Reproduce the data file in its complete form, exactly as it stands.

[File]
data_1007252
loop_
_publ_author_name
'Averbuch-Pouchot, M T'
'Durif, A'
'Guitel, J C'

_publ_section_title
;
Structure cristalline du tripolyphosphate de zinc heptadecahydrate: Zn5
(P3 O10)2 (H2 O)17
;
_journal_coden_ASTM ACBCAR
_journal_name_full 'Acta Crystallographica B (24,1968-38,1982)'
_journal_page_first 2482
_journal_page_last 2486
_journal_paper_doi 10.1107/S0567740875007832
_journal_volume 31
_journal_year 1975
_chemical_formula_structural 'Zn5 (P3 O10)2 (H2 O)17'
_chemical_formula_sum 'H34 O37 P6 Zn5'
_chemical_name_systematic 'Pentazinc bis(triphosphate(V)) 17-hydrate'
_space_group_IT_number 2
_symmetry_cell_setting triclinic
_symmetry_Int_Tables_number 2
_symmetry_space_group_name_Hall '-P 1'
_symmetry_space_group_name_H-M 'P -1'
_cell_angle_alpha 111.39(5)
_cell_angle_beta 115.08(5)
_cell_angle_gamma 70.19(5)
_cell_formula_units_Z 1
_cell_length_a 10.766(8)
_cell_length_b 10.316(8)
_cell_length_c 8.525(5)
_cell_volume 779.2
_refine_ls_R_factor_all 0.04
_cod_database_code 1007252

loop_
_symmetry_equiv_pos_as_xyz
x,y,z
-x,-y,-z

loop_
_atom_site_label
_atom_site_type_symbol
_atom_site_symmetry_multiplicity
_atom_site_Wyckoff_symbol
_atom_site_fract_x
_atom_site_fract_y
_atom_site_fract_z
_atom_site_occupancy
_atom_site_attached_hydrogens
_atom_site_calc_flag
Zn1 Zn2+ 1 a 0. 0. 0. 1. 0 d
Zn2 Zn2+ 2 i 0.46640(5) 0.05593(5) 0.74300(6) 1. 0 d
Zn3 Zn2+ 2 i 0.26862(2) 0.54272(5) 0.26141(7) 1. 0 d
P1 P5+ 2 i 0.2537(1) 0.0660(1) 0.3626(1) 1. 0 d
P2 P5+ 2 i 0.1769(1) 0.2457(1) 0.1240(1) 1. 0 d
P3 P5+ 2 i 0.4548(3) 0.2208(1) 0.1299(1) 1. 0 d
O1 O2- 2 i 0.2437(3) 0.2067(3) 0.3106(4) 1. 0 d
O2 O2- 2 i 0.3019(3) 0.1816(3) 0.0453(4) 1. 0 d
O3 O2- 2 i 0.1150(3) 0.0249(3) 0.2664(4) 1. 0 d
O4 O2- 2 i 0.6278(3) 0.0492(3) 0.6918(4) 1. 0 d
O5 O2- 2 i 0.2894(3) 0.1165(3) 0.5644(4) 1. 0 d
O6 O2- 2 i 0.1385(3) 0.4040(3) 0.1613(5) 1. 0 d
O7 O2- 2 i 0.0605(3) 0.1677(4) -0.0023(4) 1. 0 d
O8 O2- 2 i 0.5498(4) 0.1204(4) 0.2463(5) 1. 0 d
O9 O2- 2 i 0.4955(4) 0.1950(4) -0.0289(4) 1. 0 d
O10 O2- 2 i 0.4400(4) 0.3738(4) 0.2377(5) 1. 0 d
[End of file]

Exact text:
data_1007252
loop_
_publ_author_name
'Averbuch-Pouchot, M T'
'Durif, A'
'Guitel, J C'

_publ_section_title
;
Structure cristalline du tripolyphosphate de zinc heptadecahydrate: Zn5
(P3 O10)2 (H2 O)17
;
_journal_coden_ASTM ACBCAR
_journal_name_full 'Acta Crystallographica B (24,1968-38,1982)'
_journal_page_first 2482
_journal_page_last 2486
_journal_paper_doi 10.1107/S0567740875007832
_journal_volume 31
_journal_year 1975
_chemical_formula_structural 'Zn5 (P3 O10)2 (H2 O)17'
_chemical_formula_sum 'H34 O37 P6 Zn5'
_chemical_name_systematic 'Pentazinc bis(triphosphate(V)) 17-hydrate'
_space_group_IT_number 2
_symmetry_cell_setting triclinic
_symmetry_Int_Tables_number 2
_symmetry_space_group_name_Hall '-P 1'
_symmetry_space_group_name_H-M 'P -1'
_cell_angle_alpha 111.39(5)
_cell_angle_beta 115.08(5)
_cell_angle_gamma 70.19(5)
_cell_formula_units_Z 1
_cell_length_a 10.766(8)
_cell_length_b 10.316(8)
_cell_length_c 8.525(5)
_cell_volume 779.2
_refine_ls_R_factor_all 0.04
_cod_database_code 1007252

loop_
_symmetry_equiv_pos_as_xyz
x,y,z
-x,-y,-z

loop_
_atom_site_label
_atom_site_type_symbol
_atom_site_symmetry_multiplicity
_atom_site_Wyckoff_symbol
_atom_site_fract_x
_atom_site_fract_y
_atom_site_fract_z
_atom_site_occupancy
_atom_site_attached_hydrogens
_atom_site_calc_flag
Zn1 Zn2+ 1 a 0. 0. 0. 1. 0 d
Zn2 Zn2+ 2 i 0.46640(5) 0.05593(5) 0.74300(6) 1. 0 d
Zn3 Zn2+ 2 i 0.26862(2) 0.54272(5) 0.26141(7) 1. 0 d
P1 P5+ 2 i 0.2537(1) 0.0660(1) 0.3626(1) 1. 0 d
P2 P5+ 2 i 0.1769(1) 0.2457(1) 0.1240(1) 1. 0 d
P3 P5+ 2 i 0.4548(3) 0.2208(1) 0.1299(1) 1. 0 d
O1 O2- 2 i 0.2437(3) 0.2067(3) 0.3106(4) 1. 0 d
O2 O2- 2 i 0.3019(3) 0.1816(3) 0.0453(4) 1. 0 d
O3 O2- 2 i 0.1150(3) 0.0249(3) 0.2664(4) 1. 0 d
O4 O2- 2 i 0.6278(3) 0.0492(3) 0.6918(4) 1. 0 d
O5 O2- 2 i 0.2894(3) 0.1165(3) 0.5644(4) 1. 0 d
O6 O2- 2 i 0.1385(3) 0.4040(3) 0.1613(5) 1. 0 d
O7 O2- 2 i 0.0605(3) 0.1677(4) -0.0023(4) 1. 0 d
O8 O2- 2 i 0.5498(4) 0.1204(4) 0.2463(5) 1. 0 d
O9 O2- 2 i 0.4955(4) 0.1950(4) -0.0289(4) 1. 0 d
O10 O2- 2 i 0.4400(4) 0.3738(4) 0.2377(5) 1. 0 d